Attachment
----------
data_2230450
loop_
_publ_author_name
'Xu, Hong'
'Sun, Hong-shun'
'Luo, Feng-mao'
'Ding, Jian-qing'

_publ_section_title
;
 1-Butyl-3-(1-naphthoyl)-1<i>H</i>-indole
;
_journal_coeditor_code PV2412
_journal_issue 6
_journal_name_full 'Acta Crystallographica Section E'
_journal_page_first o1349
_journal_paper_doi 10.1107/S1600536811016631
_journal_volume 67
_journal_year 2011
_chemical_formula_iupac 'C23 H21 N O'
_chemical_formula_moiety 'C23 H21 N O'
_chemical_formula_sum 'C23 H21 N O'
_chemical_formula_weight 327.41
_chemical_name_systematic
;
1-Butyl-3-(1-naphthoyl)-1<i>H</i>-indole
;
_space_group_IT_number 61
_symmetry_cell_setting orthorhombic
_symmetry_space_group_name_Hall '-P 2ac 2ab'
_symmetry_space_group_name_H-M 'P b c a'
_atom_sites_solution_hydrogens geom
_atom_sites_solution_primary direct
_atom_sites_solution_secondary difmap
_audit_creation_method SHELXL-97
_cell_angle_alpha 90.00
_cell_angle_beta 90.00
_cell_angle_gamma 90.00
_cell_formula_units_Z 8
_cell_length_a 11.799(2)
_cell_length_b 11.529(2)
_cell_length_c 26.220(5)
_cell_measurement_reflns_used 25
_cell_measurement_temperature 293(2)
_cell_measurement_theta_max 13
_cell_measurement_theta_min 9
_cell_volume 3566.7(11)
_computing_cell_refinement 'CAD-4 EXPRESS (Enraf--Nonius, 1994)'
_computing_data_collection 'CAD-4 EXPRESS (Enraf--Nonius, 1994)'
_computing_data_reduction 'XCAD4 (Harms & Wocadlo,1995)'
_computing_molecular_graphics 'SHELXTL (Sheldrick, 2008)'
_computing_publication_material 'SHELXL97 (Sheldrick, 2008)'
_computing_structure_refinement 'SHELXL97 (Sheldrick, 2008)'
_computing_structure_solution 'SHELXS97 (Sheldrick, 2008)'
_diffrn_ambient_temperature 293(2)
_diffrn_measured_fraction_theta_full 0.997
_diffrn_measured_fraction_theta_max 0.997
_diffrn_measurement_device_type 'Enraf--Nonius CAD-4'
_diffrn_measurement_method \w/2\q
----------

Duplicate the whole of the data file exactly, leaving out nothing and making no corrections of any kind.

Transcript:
data_2230450
loop_
_publ_author_name
'Xu, Hong'
'Sun, Hong-shun'
'Luo, Feng-mao'
'Ding, Jian-qing'

_publ_section_title
;
 1-Butyl-3-(1-naphthoyl)-1<i>H</i>-indole
;
_journal_coeditor_code PV2412
_journal_issue 6
_journal_name_full 'Acta Crystallographica Section E'
_journal_page_first o1349
_journal_paper_doi 10.1107/S1600536811016631
_journal_volume 67
_journal_year 2011
_chemical_formula_iupac 'C23 H21 N O'
_chemical_formula_moiety 'C23 H21 N O'
_chemical_formula_sum 'C23 H21 N O'
_chemical_formula_weight 327.41
_chemical_name_systematic
;
1-Butyl-3-(1-naphthoyl)-1<i>H</i>-indole
;
_space_group_IT_number 61
_symmetry_cell_setting orthorhombic
_symmetry_space_group_name_Hall '-P 2ac 2ab'
_symmetry_space_group_name_H-M 'P b c a'
_atom_sites_solution_hydrogens geom
_atom_sites_solution_primary direct
_atom_sites_solution_secondary difmap
_audit_creation_method SHELXL-97
_cell_angle_alpha 90.00
_cell_angle_beta 90.00
_cell_angle_gamma 90.00
_cell_formula_units_Z 8
_cell_length_a 11.799(2)
_cell_length_b 11.529(2)
_cell_length_c 26.220(5)
_cell_measurement_reflns_used 25
_cell_measurement_temperature 293(2)
_cell_measurement_theta_max 13
_cell_measurement_theta_min 9
_cell_volume 3566.7(11)
_computing_cell_refinement 'CAD-4 EXPRESS (Enraf--Nonius, 1994)'
_computing_data_collection 'CAD-4 EXPRESS (Enraf--Nonius, 1994)'
_computing_data_reduction 'XCAD4 (Harms & Wocadlo,1995)'
_computing_molecular_graphics 'SHELXTL (Sheldrick, 2008)'
_computing_publication_material 'SHELXL97 (Sheldrick, 2008)'
_computing_structure_refinement 'SHELXL97 (Sheldrick, 2008)'
_computing_structure_solution 'SHELXS97 (Sheldrick, 2008)'
_diffrn_ambient_temperature 293(2)
_diffrn_measured_fraction_theta_full 0.997
_diffrn_measured_fraction_theta_max 0.997
_diffrn_measurement_device_type 'Enraf--Nonius CAD-4'
_diffrn_measurement_method \w/2\q